People v. Mercado


People v Mercado (2020 NY Slip Op 06826)

People v Mercado
2020 NY Slip Op 06826
Decided on November 19, 2020
Appellate Division, Third Department
Published by New York State Law Reporting Bureau pursuant to Judiciary Law § 431.
This opinion is uncorrected and subject to revision before publication in the Official Reports.

Decided and Entered: November 19, 2020


[*1]The People of the State of New York, Respondent,


Ricardo Mercado, Appellant.

Calendar Date: October 16, 2020
Before: Lynch, J.P., Mulvey, Devine, Pritzker and Colangelo, JJ.

Shane A. Zoni, Public Defender, Hudson (Jessica Howser of counsel), for appellant.

Paul Czajka, District Attorney, Hudson (Kevin B. Thiemann of counsel), for respondent.

Mulvey, J.

Appeal from a judgment of the County Court of Columbia County (Koweek, J.), rendered September 24, 2018, convicting defendant upon his plea of guilty of the crimes of criminal contempt in the first degree (three counts), criminal contempt in the second degree (two counts) and stalking in the third degree (two counts).

Defendant was charged in an indictment with criminal contempt in the first degree (three counts), criminal contempt in the second degree (two counts) and stalking in the third degree (two counts). While released on bail, defendant had further contact with the same victim and was arrested on new charges of, among other things, criminal contempt in the first degree. He thereafter pleaded guilty as charged in the indictment with the understanding that the subsequent charges against him would be dismissed. The plea agreement also required defendant to waive his right to appeal. Prior to sentencing, defendant retained new counsel and moved to withdraw his plea. County Court denied the motion and sentenced defendant to the agreed-upon concurrent prison term of 1⅓ to 4 years on each conviction of criminal contempt in the first degree and to lesser concurrent sentences on the remaining convictions. Defendant appeals.

We affirm. Regardless of the validity of defendant’s appeal waiver, the sufficiency of the evidence presented to the grand jury “cannot be challenged following a guilty plea” (People v Whitehurst, 291 AD2d 83, 87-88 [2002], lv denied 98 NY2d 642 [2002]; see People v Guerrero, 28 NY3d 110, 116 [2016]; People v Wilburn, 158 AD3d 894, 894-895 [2018], lv denied 31 NY3d 1123 [2018]; People v Herringshaw, 83 AD3d 1133, 1134 [2011]). Although defendant relies on the exception outlined in People v Pelchat (62 NY2d 97 [1984]) in arguing that he is entitled to challenge the evidence despite his plea, the exception is inapplicable inasmuch as “there is no suggestion that the People doubted the accuracy of the evidence presented to the [g]rand [j]ury in this case” (People v Whitehurst, 291 AD2d at 88; see People v Sczepankowski, 293 AD2d 212, 214 [2002], lv denied 99 NY2d 564 [2002]).

Defendant’s contentions that his plea was not knowing, intelligent and voluntary and that County Court erred in summarily denying his motion to withdraw his plea are unpersuasive. “Whether to permit a defendant to withdraw his or her plea of guilty is left to the sound discretion of County Court, and withdrawal will generally not be permitted absent some evidence of innocence, fraud or mistake in its inducement” (People v Massia, 131 AD3d 1280, 1281 [2015] [internal quotation marks, brackets and citation omitted], lv denied 26 NY3d 1041 [2015]; see People v Miller, 172 AD3d 1530, 1531 [2019], lv denied 34 NY3d 935 [2019]). “An evidentiary hearing will be required only where the record presents a genuine question of fact as to the plea’s voluntariness” (People v Decker, 139 AD3d 1113, 1116 [2016] [internal quotation marks and citations omitted], lv denied 28 NY3d 928 [2016]; see People v Roosevelt, 169 AD3d 1117, 1118 [2019]).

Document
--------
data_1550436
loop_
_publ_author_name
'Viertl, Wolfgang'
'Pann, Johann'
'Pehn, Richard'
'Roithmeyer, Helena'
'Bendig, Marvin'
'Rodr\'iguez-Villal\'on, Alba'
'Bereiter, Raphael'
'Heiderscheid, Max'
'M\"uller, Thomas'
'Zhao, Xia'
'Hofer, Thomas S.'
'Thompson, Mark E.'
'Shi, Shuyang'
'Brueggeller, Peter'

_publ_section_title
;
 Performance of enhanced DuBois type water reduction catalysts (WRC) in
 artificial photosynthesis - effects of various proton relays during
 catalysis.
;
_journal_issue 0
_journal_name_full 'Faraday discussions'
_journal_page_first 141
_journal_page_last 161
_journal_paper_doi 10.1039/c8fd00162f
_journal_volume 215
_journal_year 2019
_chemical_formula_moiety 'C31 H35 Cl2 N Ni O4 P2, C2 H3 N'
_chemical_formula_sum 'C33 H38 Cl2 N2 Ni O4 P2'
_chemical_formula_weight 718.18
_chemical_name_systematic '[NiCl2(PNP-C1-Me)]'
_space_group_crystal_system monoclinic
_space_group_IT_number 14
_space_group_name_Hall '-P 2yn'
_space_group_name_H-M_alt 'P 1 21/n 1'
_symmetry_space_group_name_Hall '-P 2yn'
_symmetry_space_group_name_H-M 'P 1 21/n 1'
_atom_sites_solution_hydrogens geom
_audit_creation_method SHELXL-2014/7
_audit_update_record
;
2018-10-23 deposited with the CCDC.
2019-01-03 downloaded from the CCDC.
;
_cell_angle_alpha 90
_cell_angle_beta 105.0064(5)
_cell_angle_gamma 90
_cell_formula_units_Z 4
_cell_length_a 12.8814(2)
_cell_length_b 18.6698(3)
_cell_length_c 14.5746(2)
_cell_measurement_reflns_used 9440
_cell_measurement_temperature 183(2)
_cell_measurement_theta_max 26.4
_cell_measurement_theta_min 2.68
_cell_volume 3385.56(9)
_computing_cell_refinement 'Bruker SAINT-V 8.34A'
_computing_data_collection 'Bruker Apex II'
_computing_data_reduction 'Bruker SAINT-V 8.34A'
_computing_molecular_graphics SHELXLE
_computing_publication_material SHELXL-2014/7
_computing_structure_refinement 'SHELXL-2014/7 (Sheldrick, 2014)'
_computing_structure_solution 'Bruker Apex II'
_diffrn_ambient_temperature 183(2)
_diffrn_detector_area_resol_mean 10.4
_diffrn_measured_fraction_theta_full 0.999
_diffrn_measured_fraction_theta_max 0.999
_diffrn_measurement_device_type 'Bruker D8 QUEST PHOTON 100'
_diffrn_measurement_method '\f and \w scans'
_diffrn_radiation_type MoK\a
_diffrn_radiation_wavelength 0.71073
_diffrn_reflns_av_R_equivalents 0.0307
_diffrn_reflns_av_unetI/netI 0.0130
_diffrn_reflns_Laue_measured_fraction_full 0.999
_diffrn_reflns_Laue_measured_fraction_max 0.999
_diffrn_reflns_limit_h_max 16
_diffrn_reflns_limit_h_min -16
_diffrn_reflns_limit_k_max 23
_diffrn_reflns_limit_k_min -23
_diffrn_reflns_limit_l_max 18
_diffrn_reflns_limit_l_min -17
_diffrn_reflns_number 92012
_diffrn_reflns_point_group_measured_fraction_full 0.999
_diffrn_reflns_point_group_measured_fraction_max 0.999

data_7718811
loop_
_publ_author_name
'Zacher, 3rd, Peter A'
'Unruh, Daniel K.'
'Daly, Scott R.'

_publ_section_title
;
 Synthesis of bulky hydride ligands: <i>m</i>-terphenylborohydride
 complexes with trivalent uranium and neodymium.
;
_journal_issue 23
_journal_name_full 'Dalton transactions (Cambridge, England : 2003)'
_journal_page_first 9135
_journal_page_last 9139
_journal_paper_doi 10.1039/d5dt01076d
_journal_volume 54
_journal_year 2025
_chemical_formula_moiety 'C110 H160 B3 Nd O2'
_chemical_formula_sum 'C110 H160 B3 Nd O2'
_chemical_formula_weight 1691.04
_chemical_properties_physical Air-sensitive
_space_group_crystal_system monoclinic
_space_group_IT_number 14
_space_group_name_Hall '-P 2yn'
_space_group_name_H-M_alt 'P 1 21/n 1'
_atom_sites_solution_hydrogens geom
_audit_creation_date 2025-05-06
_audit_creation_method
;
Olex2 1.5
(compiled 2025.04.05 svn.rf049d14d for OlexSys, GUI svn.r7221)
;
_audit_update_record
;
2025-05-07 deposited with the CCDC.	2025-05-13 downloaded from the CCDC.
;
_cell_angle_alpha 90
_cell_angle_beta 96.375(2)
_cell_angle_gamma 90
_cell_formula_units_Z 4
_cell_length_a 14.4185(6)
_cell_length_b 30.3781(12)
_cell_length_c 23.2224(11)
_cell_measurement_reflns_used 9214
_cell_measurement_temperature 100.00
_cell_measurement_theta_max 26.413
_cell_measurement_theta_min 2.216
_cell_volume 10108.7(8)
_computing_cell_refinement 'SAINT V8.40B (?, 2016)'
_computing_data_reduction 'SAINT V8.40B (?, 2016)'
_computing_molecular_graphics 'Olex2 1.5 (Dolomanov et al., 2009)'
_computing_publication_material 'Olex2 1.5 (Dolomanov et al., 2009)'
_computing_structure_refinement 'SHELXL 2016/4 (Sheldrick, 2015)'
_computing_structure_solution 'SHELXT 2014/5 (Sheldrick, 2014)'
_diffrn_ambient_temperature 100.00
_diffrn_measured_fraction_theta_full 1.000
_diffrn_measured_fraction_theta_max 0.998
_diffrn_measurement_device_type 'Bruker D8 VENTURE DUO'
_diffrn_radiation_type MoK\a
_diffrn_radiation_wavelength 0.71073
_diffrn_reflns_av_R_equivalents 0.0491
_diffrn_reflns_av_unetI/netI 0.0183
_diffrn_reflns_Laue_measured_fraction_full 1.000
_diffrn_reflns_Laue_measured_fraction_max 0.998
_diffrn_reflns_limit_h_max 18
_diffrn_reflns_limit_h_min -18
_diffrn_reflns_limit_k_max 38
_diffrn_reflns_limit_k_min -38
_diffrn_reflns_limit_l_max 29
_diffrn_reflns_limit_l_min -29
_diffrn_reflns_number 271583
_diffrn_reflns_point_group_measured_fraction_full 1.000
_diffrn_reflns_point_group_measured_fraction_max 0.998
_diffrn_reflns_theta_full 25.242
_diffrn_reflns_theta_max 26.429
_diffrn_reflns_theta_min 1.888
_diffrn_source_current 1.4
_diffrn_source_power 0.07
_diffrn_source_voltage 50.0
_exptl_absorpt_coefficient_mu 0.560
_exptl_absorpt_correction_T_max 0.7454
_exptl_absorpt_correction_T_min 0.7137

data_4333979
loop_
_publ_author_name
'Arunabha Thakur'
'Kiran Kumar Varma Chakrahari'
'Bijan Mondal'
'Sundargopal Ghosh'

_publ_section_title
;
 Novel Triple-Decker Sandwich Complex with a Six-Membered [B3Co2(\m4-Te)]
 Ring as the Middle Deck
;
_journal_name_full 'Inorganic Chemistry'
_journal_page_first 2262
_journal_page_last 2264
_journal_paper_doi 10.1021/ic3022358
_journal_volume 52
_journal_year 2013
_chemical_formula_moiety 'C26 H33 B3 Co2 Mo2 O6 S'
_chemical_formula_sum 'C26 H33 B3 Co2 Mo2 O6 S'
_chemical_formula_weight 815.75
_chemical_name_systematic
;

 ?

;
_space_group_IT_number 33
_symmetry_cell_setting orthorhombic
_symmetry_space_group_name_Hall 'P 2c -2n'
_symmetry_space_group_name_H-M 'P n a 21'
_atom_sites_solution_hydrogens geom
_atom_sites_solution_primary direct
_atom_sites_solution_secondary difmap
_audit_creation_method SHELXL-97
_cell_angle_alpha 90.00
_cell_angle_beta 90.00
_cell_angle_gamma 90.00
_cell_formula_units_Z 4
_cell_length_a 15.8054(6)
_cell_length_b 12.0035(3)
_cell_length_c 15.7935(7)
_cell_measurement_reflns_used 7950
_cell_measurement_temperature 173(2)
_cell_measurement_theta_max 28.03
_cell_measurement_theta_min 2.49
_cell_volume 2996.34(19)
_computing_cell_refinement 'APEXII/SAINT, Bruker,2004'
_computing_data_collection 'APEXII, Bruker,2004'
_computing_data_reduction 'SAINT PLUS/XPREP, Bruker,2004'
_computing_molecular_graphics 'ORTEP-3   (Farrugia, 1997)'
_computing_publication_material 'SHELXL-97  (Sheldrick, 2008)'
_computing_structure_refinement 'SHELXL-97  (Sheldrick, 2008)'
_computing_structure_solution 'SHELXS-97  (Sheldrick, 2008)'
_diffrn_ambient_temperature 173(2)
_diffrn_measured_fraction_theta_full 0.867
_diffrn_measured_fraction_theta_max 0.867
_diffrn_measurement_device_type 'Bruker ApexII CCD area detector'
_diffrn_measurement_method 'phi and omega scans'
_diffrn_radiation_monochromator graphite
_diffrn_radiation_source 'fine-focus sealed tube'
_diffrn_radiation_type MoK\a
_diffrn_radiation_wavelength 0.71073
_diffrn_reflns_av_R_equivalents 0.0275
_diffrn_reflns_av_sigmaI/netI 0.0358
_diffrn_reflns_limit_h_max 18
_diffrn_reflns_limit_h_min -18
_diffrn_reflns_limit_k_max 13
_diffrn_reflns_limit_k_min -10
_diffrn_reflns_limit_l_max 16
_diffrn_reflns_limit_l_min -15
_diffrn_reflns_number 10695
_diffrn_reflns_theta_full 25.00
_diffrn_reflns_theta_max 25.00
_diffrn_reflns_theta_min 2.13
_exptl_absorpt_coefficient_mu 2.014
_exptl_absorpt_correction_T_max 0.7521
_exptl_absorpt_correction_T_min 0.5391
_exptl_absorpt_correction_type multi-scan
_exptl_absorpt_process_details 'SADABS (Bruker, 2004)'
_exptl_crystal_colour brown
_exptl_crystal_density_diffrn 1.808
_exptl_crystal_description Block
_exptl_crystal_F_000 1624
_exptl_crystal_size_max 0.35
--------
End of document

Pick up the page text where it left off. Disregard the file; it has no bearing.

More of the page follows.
In support of his motion to withdraw his plea, defendant asserted that he was innocent and that he was denied the effective assistance of counsel, i.e., that he did not have sufficient time to discuss the plea offers with counsel, that counsel did not explain the plea offers to him, that counsel pressured him into pleading guilty and that he had a poor relationship with counsel at the time of his plea. The transcript of the plea colloquy reflects, however, that defendant assured County Court that he was not threatened or forced into pleading guilty, that he had been provided sufficient time to review the offers with counsel, that counsel explained the offers and that he was satisfied with counsel’s representation (see People v LeClair, 182 AD3d 919, 920 [2020], lv denied 35 NY3d 1067 [2020]; People v Wrest, 159 AD3d 1274, 1275 [2018]). Defendant then unequivocally admitted to engaging in the charged conduct and made no statements that called into question his guilt. Although defendant points to an affidavit made by the victim that negated certain elements of the crimes as support for his claims of innocence, the affidavit was previously submitted by defendant as part of his omnibus motion and, therefore, he was aware of it at the time of his plea (see People v Beaver, 150 AD3d 1325, 1325 [2017]). Under these circumstances, defendant’s allegations did not undermine the voluntariness of his plea and we find no abuse of the court’s discretion in denying defendant’s motion (see People v Burnell, 183 AD3d 931, 933 [2020], lv denied 35 NY3d 1043 [2020]; People v LeClair, 182 AD3d at 920).

Lynch, J.P., Devine, Pritzker and Colangelo, JJ., concur.

ORDERED that the judgment is affirmed.

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